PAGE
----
Ice-seven (ice VII)
 is formed from liquid water above 3 GPa by lowering its temperature
to ambient temperatures (see Phase Diagram).
It can be obtained at low temperature and ambient pressure
by decompressing (D2O) ice-six below 95 K and is metastable over a wide range of pressure,
transforming into LDA above 120 K .
Note that in this structural diagram
the hydrogen bonding is ordered whereas in reality it
is random (obeying the 'ice rules': two hydrogen atoms
near each oxygen, one hydrogen atom on each O····O
bond). As the H-O-H angle does not vary much from that
of the isolated molecule, the hydrogen bonds are not straight
(although shown so in the figures).
The Ice VII unit cell, which forms cubic crystal
(, 224; Laue class symmetry m-3m) consists of two interpenetrating cubic
ice lattices with hydrogen bonds passing through
the center of the water hexamers and no connecting hydrogen-bonds
between lattices. It has a density of about 1.65 g cm-3 (at 2.5 GPa and 25 °C ),
which is less than twice the cubic ice density as the
intra-network O····O distances
are 8% longer (at 0.1 MPa) to allow for the interpenetration.
The cubic crystal (shown opposite) has cell dimensions
3.3501 Å (a, b, c, 90º, 90º, 90º;
D2O, at 2.6 GPa and 22 °C )
and contains two water molecules.
All molecules experience identical molecular
environments. The hydrogen bonding is disordered and
constantly changing as in hexagonal ice but ice-seven
undergoes a proton disorder-order transition to ice-eight at about 5 °C; ice-seven and ice-eight having identical
structures apart from the proton ordering. Ice-seven
is metastable indefinitely at 77 K.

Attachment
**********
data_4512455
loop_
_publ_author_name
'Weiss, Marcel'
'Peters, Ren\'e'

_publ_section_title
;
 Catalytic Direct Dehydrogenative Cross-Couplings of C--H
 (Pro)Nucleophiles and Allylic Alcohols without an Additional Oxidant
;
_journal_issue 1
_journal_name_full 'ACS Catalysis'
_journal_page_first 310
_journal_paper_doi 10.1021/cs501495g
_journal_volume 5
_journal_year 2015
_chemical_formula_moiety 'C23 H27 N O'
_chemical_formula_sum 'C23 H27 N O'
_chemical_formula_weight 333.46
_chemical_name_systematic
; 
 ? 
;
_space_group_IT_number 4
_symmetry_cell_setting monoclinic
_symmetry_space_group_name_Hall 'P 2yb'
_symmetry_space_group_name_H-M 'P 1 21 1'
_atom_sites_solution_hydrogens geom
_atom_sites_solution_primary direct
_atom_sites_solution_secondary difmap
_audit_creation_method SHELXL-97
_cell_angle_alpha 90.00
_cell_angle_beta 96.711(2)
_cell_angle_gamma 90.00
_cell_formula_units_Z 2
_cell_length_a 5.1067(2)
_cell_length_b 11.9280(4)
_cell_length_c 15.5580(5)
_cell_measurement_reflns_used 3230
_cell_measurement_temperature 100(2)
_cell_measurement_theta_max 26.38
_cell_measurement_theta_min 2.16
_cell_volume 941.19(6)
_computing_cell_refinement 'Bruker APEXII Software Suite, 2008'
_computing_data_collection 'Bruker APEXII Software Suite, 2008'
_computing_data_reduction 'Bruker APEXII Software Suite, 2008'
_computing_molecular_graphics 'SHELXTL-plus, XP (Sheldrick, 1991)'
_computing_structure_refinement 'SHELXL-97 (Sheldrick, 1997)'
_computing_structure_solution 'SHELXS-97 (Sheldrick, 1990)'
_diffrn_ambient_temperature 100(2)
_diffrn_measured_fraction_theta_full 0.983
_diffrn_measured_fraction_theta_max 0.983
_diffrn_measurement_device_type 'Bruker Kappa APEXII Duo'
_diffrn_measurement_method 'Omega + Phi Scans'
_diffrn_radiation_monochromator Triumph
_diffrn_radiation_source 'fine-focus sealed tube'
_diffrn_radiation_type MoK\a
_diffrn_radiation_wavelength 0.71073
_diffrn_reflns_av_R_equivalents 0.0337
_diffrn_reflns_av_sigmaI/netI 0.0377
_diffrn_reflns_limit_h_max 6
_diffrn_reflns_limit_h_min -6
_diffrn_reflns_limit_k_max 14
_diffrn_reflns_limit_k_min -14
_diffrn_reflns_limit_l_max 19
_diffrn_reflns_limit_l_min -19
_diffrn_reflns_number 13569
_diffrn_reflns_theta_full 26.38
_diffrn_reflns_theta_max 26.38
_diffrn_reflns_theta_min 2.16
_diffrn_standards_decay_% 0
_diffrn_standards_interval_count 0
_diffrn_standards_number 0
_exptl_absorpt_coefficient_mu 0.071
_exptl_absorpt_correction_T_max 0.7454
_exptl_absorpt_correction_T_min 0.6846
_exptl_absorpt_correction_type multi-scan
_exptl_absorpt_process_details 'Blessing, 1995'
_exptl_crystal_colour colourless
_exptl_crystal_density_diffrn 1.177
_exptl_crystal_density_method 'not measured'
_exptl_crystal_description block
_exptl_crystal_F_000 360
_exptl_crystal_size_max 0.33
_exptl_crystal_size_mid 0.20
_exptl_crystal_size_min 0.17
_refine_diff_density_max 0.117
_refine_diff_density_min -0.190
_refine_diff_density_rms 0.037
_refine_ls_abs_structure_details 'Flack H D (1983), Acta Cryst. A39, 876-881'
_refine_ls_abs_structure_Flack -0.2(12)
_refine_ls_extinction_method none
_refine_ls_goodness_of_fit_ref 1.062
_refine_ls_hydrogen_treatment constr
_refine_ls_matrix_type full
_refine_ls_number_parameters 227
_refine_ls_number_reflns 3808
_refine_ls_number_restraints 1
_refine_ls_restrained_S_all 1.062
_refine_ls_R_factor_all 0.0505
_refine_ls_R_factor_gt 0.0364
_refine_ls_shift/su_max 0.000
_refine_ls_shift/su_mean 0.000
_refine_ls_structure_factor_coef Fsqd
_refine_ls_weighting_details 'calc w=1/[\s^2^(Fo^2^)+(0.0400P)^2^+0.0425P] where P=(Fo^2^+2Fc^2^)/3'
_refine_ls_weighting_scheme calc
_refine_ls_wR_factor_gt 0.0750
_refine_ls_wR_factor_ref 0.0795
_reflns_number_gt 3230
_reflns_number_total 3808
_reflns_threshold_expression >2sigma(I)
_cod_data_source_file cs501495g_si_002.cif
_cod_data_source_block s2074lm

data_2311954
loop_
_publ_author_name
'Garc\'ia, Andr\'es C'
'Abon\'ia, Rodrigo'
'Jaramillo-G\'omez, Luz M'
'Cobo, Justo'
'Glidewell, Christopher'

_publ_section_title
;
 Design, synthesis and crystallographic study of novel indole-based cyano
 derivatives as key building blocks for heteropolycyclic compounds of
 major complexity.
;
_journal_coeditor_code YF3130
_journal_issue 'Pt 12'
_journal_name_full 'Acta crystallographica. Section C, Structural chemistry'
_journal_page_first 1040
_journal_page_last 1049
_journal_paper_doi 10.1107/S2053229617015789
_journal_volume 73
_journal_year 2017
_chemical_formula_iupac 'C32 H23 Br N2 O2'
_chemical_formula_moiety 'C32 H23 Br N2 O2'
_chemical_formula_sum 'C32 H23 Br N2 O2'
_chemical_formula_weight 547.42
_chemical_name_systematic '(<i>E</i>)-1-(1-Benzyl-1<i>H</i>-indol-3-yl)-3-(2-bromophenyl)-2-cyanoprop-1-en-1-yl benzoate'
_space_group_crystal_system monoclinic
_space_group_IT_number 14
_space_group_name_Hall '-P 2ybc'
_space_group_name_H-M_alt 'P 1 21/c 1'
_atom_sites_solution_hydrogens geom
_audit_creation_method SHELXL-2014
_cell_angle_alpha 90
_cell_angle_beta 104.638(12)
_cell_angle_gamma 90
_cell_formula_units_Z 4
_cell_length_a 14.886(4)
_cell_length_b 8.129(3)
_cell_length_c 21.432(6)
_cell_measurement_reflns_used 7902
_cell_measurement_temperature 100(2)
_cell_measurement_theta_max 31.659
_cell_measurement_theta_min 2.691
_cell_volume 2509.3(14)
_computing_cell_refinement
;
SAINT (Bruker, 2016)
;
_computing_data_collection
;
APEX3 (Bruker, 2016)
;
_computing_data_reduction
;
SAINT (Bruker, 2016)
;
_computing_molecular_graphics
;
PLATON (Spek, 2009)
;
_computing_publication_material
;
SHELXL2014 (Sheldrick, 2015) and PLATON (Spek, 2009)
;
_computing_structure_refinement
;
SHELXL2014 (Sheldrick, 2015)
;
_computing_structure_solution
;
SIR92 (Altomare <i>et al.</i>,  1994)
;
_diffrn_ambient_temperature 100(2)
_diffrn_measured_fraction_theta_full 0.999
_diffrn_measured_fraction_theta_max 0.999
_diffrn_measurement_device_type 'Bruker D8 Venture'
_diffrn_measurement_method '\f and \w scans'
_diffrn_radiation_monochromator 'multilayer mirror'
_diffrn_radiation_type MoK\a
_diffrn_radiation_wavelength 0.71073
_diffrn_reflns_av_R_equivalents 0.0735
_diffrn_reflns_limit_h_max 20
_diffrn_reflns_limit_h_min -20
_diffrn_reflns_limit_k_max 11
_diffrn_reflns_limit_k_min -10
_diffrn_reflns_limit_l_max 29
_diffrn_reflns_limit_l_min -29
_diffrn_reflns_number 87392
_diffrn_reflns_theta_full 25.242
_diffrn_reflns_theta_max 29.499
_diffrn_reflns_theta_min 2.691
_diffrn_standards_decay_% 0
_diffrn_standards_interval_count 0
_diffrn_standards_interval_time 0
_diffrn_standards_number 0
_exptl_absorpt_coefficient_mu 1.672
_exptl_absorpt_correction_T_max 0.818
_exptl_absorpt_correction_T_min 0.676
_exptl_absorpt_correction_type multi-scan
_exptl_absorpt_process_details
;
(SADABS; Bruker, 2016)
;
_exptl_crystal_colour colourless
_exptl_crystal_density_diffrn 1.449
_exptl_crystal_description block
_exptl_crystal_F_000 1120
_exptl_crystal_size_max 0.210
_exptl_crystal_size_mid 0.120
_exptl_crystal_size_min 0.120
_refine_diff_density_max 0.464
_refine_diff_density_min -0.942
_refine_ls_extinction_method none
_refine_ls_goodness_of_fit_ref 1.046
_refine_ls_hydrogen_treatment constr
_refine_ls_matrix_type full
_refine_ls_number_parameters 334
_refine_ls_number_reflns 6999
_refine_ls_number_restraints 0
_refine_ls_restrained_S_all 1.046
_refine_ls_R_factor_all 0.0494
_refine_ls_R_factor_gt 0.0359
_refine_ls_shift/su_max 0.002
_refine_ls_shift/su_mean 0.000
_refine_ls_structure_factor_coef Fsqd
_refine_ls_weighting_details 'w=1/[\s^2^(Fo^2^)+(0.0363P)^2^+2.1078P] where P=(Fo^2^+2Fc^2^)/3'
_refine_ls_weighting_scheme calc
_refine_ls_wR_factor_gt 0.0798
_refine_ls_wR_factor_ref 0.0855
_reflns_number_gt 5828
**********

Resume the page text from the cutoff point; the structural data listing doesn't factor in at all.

If the pressure is increased above about 14 GPa there are changes in the proton ordering [1428
]. This is shown in the phase diagram
and gives rise to a loss of the cubic symmetry. This is thought due to some ionization with some hydrogen ions occupying the octahedral cavities, eventually rising at greater than 30 GPa to plateau at one interstitial occupancy to every two water molecules [2027
]; this is equivalent to two of each six positions (as shown below right) being occupied. These interstial protons cannot form normal hydrogen bonds with the H2
O oxygen atoms. At higher pressures, ice-seven undergo a
continuous transition into cubic ice-ten
) where most hydrogen atoms are situated midway between the oxygen atoms. The size of the ice crystal (two molar volumes per unit cell) continuously reduces over this large change in pressure with no obvious volume steps at the expected ice transitions [1943
Shown opposite is a cartoon of ice-seven showing the octahedral interstitial cavities (shown as blue spheres a-f). The water molecules are shown with the positions of their four possible hydrogen atoms, although only two, or less, would be occupied obeying the 'ice rules'. Any interstitial hydrogen atoms (shown here labelled a-f) sit in the six octahedral cavities and are centered on the body-centered cubic square faces (as examples, octahedral cavity (a, shown gray) is made from the water molecules 1, 2, 3, 4, 9 and 10 and sits in the square face made from the water molecules 1, 2, 3 and 4 of the body-centered cube centered on water molecule 9; cavity (e) is formed from the water molecules 1, 4, 5, 8, 9 and 14 and in the square face made from the water molecules 1, 4, 5 and 8 of the body-centered cube.; and cavity (f) is formed from the water molecules 5, 6, 7, 8, 9 and 13 and in the square face made from the water molecules 5, 6, 7 and 8 of the body-centered cube).
In contrast to ice Ih,
high density ices may incorporate some solutes into their
crystal structure. Ice-seven may incorporate up to ~7.5 wt
% NaCl into the octahedral cavities (face centered positions of its body centered
cubic structure, described above right) at high pressure (for example, 4-21 GPa)
this incorporation causes a reduction in the unit cell dimensions
and a greater than expected increase in density .
Ice-seven has known triple points with ice-six
and ice-eight (5 °C, 2.1 GPa), ice-eight and ice-ten (100
K, 62 GPa) and liquid water and ice-six (355 K, 2.216 GPa).
Interestingly, at high pressures (~ 2.3 GPa), liquid water
can be made to freeze at over 100 °C (to give the more
dense ice-seven). The dielectric constant of ice-seven is
Interactive Jmol structures are given.